Larz Anderson exhibit explores supercar history

The museum seeks to define the supercar.

This 1905 Stanley Steamer could travel at 100 mph, which made it a speed demon in its time. —George Kennedy Cars is your go-to resource for coverage of local car news, events, and reviews. In the market for a car or truck? Check out our new car specials and used car specials curated by our local dealer network.

What is a supercar? The Oxford Dictionary describes it as a “high-performance sports car.” That doesn’t really do justice to this class of vehicle. Any further definition is hard to pin down, as speed, style, price, and build quality all come into the calculus of what makes a supercar. All that can be said is, you know one when you see it.


Trying to define the supercar is exactly what the expert staff at Brookline’s Larz Anderson Auto Museum hopes to achieve with a new exhibit, “Supercars: Origins and Evolution.” The show, which runs through April 2018, explores the core supercars, but digs so much deeper. You might expect to see a Lamborghini Mirua, Mercedes-Benz SL Gullwing, or Porsche Carrera GT when discussing supercars, but how many supercar exhibits have a Stanley Steamer?

It’s an eclectic mix of cars—something that often defines an exhibit at Larz Anderson. And while you don’t automatically see the connection, Executive Director Sheldon Steel has gone to great lengths to create a cohesive ethos for the display.

“We’ve got a bracketed exhibit of ancient and exotic supercars,” explains Steel. “Though the epicenter of the supercar was the Lamborghini Mirua, the early cars that could be interpreted as supercars started with the dawn of the motor age.” Dealer Specials:
The 1933 Auburn V-12 Boat Tail Speedster. —George Kennedy

Hence, cars like a 1907 Fiat Tipo 50/60, 1907 Packard Model 30, and 1908 Stanley Steamer Model K fit the bill.

“So this Steamer here,” explains Sheldon, “was a 100-mile-an-hour car, and is a direct descendent of a Steamer called a Wogglebug that set a speed record of 127 miles per hour in 1907.”


Many debates on the first-ever supercar may center around the SL Gullwing or the Lamborghini Miura, but it is important to remember that these cars did not simply appear out of the ether—there was a long march in performance that led to their creation.

Sometimes the evolution was slow, but other times there were quantum leaps achieved. This exhibit takes time to explore the world of automotive performance before the well-known supercar names. As Sheldon says, “Our mission is to extend that concept, so that people can understand this pursuit of performance has been a constant since the beginning of the automobile.”

And who in their right mind would drive a car in 1907 capable of these speeds? Not simply a wealthy person, but a wealthy person with a passion for driving and flair for the dramatic.

“The driver is the essential piece,” says Sheldon. “The same person who would have that need for speed in the early years of the automobile is the same type of person who would drive a Gullwing Mercedes or a Porsche Carrera GT today.”

This 1955 Mercedes-Benz SL Gullwing looks as modern today as when it first took to the track. —George Kennedy

One of the traits of a supercar is that you do not have to own one to appreciate it. In fact, the desire people have for these machines helps create the mystique. Sheldon admits that many of these cars “reflect either things people have never seen, or perhaps cars people have envied and desired all of their lives.”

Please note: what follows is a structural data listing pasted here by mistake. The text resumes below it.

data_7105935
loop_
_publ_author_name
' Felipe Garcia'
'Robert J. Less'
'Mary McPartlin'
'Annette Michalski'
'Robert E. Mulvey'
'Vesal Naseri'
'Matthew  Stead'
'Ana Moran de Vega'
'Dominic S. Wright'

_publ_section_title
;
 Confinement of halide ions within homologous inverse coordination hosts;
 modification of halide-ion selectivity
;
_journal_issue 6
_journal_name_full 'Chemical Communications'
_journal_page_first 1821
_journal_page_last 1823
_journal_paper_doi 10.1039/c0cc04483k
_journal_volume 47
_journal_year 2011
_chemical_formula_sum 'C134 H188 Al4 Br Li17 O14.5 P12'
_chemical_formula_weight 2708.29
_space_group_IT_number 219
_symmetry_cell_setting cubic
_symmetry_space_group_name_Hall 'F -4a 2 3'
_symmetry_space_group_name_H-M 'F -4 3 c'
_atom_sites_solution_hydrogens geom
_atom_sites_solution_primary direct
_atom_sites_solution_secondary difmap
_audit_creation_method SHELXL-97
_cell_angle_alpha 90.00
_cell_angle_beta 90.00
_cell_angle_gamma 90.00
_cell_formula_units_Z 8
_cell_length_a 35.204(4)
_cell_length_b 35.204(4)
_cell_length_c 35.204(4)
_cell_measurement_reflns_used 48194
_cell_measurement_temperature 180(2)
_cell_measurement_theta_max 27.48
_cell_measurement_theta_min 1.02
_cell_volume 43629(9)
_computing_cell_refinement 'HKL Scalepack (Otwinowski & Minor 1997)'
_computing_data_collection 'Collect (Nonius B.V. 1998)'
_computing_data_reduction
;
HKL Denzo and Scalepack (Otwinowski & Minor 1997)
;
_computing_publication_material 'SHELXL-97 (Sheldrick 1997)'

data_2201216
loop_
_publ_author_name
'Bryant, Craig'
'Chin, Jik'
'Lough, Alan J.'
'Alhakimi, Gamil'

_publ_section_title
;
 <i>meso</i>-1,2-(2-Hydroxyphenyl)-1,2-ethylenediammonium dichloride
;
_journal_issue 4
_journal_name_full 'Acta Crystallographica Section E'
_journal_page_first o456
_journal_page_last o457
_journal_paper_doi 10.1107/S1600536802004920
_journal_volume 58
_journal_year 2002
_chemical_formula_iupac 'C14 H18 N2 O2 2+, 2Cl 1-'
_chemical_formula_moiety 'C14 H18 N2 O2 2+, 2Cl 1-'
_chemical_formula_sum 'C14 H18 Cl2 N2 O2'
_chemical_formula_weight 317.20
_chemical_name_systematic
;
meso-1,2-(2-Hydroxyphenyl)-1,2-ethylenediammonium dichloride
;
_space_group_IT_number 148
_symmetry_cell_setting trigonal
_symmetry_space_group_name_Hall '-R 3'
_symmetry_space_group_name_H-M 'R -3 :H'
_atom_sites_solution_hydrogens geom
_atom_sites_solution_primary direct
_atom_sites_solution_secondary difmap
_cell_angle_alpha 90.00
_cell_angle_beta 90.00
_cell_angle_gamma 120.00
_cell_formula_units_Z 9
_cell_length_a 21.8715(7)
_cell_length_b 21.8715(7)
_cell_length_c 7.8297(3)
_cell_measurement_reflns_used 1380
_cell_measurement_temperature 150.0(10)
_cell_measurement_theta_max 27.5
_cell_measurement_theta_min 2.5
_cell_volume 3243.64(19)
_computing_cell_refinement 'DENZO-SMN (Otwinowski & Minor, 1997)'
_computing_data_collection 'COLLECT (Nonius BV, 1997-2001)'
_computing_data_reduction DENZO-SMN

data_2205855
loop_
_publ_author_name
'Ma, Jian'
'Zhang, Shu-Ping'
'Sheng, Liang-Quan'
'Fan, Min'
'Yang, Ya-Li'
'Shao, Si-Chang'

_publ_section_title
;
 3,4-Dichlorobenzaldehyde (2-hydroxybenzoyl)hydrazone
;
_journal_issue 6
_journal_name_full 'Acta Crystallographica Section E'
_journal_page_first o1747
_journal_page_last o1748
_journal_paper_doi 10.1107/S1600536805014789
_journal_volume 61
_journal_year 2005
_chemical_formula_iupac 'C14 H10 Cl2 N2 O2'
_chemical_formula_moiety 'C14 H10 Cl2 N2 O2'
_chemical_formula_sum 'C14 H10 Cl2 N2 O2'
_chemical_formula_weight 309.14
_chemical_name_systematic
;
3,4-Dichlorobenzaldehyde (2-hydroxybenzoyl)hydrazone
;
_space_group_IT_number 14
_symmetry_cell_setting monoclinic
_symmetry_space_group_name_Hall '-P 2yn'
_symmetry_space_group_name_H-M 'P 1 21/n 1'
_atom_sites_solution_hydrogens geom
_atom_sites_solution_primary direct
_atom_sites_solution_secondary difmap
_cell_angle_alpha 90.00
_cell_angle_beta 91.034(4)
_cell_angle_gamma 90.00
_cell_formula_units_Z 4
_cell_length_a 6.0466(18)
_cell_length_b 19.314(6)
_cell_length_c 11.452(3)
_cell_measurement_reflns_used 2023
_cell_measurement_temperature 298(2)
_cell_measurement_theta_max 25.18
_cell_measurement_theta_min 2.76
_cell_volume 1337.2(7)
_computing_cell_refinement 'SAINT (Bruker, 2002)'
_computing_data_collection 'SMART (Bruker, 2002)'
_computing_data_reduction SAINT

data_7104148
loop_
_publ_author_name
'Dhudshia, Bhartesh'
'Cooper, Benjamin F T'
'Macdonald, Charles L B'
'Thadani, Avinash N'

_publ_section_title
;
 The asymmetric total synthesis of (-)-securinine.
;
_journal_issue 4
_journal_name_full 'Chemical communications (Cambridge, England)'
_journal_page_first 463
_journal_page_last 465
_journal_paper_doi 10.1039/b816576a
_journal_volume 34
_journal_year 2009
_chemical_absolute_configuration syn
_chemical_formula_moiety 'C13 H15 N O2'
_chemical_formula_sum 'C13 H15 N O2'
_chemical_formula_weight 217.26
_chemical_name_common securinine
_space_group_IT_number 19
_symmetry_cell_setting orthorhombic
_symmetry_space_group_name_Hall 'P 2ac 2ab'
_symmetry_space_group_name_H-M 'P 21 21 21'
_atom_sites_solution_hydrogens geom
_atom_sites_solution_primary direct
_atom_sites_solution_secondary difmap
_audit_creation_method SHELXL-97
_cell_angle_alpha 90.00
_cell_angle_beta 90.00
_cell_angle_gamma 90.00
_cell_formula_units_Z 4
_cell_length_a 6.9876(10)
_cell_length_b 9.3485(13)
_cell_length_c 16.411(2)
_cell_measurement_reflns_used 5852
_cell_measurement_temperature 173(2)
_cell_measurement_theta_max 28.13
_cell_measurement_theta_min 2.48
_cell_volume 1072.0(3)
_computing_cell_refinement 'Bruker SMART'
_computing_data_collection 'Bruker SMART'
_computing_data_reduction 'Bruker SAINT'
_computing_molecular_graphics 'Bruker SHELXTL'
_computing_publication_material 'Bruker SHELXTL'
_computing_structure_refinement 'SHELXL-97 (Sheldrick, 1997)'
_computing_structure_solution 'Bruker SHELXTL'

The cars themselves are achievements of engineering, and when you look at their elegant shapes, it’s evident that their style is largely a result of function. There was no computer-aided design (CAD) when the Mercedes-Benz Gullwing 300 SL was designed, but engineers knew how to make a slippery shape speed through the wind. The SL was essentially a road-going version of the W194 race car and the combination of form and function is part of its attraction. The result is one of the most painfully beautiful cars of all time.


And that beauty attracts more than the average motorhead. Anyone who has turned a wrench probably knows the SL, but so do many more who have never even checked their dipstick. The mere idea of speed, and the style necessary to achieve it, results in eye-catching designs that bring people to these cars like moths to a porch light.

I can remember as a child, seeing a 1997 Mercedes-Benz CLK-GTR supercar. It was a race car for the street so that Mercedes-Benz could field a track car of the same name. I distinctly recall how it looked like nothing else on the road. Its design was familiar as a Mercedes-Benz, but stretched to the extreme.

Anyone would jump to own this 2005 Porsche Carrera GT. —George Kennedy

That same idea of familiar styling but stretched-to-its-max design can be found in the Porsche Carrera GT. It is familiar as a Porsche, but in a whole new way. And beneath the unbelievable styling is a throwback, hardcore supercar. Its roots can be traced back to the 911 GT1, a car that competed against the CLK-GTR that I fell in love with. The Carrera GT is powered by a V10 that was secretly built by Porsche engineers, but later shelved.

What inspired my pursuit of all things automotive in the CLK-GT1. I hope others can find the same inspiration in cars like the Mercedes-Benz SL, Lamborghini Miura, or even the 1933 Auburn V-12 Boat Tail Speedster. Whether you are impressed by the timeless style or the mechanical elements beneath it, there should be something for everyone in this priceless collection of automotive superstardom.

George Kennedy is a freelance automotive journalist. He can be reached at or on Twitter @GKenns101.